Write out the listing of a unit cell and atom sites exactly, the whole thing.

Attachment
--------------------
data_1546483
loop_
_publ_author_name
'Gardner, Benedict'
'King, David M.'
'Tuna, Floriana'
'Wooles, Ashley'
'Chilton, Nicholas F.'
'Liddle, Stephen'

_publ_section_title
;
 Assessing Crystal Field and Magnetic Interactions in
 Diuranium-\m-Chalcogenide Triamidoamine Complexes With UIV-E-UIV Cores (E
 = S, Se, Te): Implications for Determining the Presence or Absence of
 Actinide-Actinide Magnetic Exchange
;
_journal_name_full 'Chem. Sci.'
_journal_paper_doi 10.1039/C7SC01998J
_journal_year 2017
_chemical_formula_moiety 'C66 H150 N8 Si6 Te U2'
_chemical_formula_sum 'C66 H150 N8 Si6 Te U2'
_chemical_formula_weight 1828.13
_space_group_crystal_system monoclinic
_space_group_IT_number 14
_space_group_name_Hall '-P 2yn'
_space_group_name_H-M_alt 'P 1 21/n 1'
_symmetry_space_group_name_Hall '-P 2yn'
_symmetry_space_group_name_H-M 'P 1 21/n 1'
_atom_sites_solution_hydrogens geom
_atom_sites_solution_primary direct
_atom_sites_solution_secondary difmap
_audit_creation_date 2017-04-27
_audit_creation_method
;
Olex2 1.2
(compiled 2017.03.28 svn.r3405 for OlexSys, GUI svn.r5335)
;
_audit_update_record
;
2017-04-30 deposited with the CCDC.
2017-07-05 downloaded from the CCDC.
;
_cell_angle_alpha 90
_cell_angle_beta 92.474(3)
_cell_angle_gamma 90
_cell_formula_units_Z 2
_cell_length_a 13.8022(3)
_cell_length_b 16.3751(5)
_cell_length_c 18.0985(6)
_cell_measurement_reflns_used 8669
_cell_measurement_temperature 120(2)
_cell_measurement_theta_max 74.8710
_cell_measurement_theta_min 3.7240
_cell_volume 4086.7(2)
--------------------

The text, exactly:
data_1546483
loop_
_publ_author_name
'Gardner, Benedict'
'King, David M.'
'Tuna, Floriana'
'Wooles, Ashley'
'Chilton, Nicholas F.'
'Liddle, Stephen'

_publ_section_title
;
 Assessing Crystal Field and Magnetic Interactions in
 Diuranium-\m-Chalcogenide Triamidoamine Complexes With UIV-E-UIV Cores (E
 = S, Se, Te): Implications for Determining the Presence or Absence of
 Actinide-Actinide Magnetic Exchange
;
_journal_name_full 'Chem. Sci.'
_journal_paper_doi 10.1039/C7SC01998J
_journal_year 2017
_chemical_formula_moiety 'C66 H150 N8 Si6 Te U2'
_chemical_formula_sum 'C66 H150 N8 Si6 Te U2'
_chemical_formula_weight 1828.13
_space_group_crystal_system monoclinic
_space_group_IT_number 14
_space_group_name_Hall '-P 2yn'
_space_group_name_H-M_alt 'P 1 21/n 1'
_symmetry_space_group_name_Hall '-P 2yn'
_symmetry_space_group_name_H-M 'P 1 21/n 1'
_atom_sites_solution_hydrogens geom
_atom_sites_solution_primary direct
_atom_sites_solution_secondary difmap
_audit_creation_date 2017-04-27
_audit_creation_method
;
Olex2 1.2
(compiled 2017.03.28 svn.r3405 for OlexSys, GUI svn.r5335)
;
_audit_update_record
;
2017-04-30 deposited with the CCDC.
2017-07-05 downloaded from the CCDC.
;
_cell_angle_alpha 90
_cell_angle_beta 92.474(3)
_cell_angle_gamma 90
_cell_formula_units_Z 2
_cell_length_a 13.8022(3)
_cell_length_b 16.3751(5)
_cell_length_c 18.0985(6)
_cell_measurement_reflns_used 8669
_cell_measurement_temperature 120(2)
_cell_measurement_theta_max 74.8710
_cell_measurement_theta_min 3.7240
_cell_volume 4086.7(2)